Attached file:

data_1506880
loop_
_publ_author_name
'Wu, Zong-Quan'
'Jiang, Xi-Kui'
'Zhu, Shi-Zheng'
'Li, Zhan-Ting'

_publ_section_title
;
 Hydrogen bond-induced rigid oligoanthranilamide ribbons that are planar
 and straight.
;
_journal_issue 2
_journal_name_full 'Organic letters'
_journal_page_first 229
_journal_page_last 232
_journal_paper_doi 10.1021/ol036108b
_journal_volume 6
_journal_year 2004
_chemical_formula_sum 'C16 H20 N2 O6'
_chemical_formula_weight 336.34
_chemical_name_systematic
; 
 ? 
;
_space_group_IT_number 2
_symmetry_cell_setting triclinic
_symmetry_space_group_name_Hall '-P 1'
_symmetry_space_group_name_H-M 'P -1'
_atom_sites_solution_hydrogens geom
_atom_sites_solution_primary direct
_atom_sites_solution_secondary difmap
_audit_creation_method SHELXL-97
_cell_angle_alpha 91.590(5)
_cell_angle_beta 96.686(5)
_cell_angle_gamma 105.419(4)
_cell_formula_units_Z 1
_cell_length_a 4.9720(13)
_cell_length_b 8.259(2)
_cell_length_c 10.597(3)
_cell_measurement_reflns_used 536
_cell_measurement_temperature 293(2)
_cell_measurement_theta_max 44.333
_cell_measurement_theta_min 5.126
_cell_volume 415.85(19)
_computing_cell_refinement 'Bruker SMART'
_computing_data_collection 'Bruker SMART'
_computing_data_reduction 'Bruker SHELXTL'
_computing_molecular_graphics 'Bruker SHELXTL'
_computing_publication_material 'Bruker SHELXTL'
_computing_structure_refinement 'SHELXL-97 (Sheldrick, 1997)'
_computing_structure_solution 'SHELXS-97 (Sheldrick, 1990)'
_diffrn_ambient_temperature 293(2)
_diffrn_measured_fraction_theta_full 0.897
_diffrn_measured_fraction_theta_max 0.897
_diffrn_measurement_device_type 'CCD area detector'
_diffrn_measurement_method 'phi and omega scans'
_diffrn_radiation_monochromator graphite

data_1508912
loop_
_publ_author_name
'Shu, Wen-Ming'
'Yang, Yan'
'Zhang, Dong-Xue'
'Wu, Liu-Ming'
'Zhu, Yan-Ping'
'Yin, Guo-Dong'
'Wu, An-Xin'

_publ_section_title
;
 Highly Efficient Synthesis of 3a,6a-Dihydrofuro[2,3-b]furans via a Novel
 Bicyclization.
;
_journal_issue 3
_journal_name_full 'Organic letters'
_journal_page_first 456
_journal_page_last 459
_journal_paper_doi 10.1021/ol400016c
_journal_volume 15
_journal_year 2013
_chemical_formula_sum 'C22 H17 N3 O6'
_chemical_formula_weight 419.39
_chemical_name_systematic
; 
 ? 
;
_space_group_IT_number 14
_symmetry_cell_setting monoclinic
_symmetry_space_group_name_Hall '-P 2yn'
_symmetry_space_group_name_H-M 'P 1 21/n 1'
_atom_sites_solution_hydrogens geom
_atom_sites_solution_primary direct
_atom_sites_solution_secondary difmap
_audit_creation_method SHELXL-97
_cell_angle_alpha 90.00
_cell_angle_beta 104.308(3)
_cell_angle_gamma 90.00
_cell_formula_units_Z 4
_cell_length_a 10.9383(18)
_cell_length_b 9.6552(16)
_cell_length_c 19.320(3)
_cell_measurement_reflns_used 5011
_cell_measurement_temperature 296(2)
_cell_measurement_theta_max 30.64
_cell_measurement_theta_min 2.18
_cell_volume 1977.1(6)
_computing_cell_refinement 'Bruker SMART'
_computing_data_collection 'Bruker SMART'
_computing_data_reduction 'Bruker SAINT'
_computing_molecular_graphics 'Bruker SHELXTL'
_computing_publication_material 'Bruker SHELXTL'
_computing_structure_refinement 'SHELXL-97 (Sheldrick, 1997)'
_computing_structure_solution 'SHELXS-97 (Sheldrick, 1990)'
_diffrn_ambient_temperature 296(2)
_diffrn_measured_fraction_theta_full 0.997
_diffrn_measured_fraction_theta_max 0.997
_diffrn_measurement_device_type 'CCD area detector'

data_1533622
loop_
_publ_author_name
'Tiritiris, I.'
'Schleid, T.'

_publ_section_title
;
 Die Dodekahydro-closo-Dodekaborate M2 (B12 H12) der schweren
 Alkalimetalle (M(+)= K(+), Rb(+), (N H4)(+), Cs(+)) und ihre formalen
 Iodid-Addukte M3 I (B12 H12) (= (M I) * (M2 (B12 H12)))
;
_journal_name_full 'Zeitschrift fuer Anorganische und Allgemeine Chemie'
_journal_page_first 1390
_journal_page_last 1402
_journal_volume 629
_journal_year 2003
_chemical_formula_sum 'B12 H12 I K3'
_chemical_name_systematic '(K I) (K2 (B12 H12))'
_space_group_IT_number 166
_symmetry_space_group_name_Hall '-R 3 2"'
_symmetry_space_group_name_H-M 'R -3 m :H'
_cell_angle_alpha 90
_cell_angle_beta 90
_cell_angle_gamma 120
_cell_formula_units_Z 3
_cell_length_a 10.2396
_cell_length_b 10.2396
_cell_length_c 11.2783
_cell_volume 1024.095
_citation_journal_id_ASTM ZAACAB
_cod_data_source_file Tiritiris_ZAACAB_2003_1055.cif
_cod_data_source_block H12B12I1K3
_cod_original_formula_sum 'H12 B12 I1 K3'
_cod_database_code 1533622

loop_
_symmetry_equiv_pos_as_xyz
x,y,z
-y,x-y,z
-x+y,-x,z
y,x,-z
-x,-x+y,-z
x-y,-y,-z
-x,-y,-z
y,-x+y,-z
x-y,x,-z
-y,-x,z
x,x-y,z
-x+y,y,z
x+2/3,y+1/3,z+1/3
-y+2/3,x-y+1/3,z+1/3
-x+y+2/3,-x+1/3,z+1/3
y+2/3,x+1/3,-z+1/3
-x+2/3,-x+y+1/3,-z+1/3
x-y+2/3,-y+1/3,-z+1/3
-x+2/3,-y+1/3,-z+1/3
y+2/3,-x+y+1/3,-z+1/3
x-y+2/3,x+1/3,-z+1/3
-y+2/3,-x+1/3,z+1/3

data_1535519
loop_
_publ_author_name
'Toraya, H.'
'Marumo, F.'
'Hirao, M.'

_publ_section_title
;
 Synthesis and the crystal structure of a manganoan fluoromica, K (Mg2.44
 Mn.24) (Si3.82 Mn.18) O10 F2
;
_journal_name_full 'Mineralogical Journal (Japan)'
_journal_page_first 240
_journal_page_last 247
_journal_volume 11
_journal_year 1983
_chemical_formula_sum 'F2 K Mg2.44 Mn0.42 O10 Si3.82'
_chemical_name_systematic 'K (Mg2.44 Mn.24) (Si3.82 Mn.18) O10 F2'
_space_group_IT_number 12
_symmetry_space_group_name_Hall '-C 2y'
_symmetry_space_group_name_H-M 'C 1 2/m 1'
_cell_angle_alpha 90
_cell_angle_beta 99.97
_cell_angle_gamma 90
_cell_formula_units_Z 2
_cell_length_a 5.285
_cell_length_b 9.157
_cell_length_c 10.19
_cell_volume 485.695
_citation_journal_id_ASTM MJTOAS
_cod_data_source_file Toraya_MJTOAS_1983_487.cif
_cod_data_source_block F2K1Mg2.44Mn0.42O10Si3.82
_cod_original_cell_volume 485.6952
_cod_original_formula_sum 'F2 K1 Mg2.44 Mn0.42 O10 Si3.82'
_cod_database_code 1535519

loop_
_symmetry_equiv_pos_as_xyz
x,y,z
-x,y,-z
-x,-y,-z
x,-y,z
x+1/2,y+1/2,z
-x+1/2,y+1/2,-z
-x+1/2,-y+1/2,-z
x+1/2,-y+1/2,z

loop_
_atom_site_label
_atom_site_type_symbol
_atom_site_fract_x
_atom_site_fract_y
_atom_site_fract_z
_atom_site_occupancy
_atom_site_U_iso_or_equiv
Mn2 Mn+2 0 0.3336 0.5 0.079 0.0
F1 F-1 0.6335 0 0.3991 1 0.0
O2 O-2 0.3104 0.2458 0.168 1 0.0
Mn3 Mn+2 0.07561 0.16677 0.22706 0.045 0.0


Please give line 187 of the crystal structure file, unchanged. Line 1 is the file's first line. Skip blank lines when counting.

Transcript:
_journal_name_full 'Mineralogical Journal (Japan)'